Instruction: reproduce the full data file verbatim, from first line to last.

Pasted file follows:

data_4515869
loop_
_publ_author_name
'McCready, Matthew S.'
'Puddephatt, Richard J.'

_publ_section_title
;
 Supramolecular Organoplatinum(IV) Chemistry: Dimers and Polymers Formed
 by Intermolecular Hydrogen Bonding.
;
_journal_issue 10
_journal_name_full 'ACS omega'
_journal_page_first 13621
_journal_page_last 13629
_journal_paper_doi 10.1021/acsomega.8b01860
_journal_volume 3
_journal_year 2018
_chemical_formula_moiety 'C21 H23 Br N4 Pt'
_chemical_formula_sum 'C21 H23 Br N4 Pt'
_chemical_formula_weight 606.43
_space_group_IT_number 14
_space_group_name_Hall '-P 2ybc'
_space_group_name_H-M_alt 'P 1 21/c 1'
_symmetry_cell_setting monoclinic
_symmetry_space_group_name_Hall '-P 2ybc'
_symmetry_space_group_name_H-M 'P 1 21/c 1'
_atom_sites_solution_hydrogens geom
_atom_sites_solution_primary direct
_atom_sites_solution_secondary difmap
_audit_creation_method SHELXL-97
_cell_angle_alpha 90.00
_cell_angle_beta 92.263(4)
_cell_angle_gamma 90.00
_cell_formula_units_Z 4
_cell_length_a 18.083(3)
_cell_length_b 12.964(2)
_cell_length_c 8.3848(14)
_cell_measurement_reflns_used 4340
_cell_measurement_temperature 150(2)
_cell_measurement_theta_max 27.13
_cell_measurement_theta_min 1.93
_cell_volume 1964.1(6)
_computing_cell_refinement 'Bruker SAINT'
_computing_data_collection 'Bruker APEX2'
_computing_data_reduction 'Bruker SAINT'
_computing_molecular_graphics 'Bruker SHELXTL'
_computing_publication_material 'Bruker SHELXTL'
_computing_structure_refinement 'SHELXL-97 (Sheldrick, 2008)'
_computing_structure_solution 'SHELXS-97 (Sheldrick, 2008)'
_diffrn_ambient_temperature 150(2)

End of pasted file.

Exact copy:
data_4515869
loop_
_publ_author_name
'McCready, Matthew S.'
'Puddephatt, Richard J.'

_publ_section_title
;
 Supramolecular Organoplatinum(IV) Chemistry: Dimers and Polymers Formed
 by Intermolecular Hydrogen Bonding.
;
_journal_issue 10
_journal_name_full 'ACS omega'
_journal_page_first 13621
_journal_page_last 13629
_journal_paper_doi 10.1021/acsomega.8b01860
_journal_volume 3
_journal_year 2018
_chemical_formula_moiety 'C21 H23 Br N4 Pt'
_chemical_formula_sum 'C21 H23 Br N4 Pt'
_chemical_formula_weight 606.43
_space_group_IT_number 14
_space_group_name_Hall '-P 2ybc'
_space_group_name_H-M_alt 'P 1 21/c 1'
_symmetry_cell_setting monoclinic
_symmetry_space_group_name_Hall '-P 2ybc'
_symmetry_space_group_name_H-M 'P 1 21/c 1'
_atom_sites_solution_hydrogens geom
_atom_sites_solution_primary direct
_atom_sites_solution_secondary difmap
_audit_creation_method SHELXL-97
_cell_angle_alpha 90.00
_cell_angle_beta 92.263(4)
_cell_angle_gamma 90.00
_cell_formula_units_Z 4
_cell_length_a 18.083(3)
_cell_length_b 12.964(2)
_cell_length_c 8.3848(14)
_cell_measurement_reflns_used 4340
_cell_measurement_temperature 150(2)
_cell_measurement_theta_max 27.13
_cell_measurement_theta_min 1.93
_cell_volume 1964.1(6)
_computing_cell_refinement 'Bruker SAINT'
_computing_data_collection 'Bruker APEX2'
_computing_data_reduction 'Bruker SAINT'
_computing_molecular_graphics 'Bruker SHELXTL'
_computing_publication_material 'Bruker SHELXTL'
_computing_structure_refinement 'SHELXL-97 (Sheldrick, 2008)'
_computing_structure_solution 'SHELXS-97 (Sheldrick, 2008)'
_diffrn_ambient_temperature 150(2)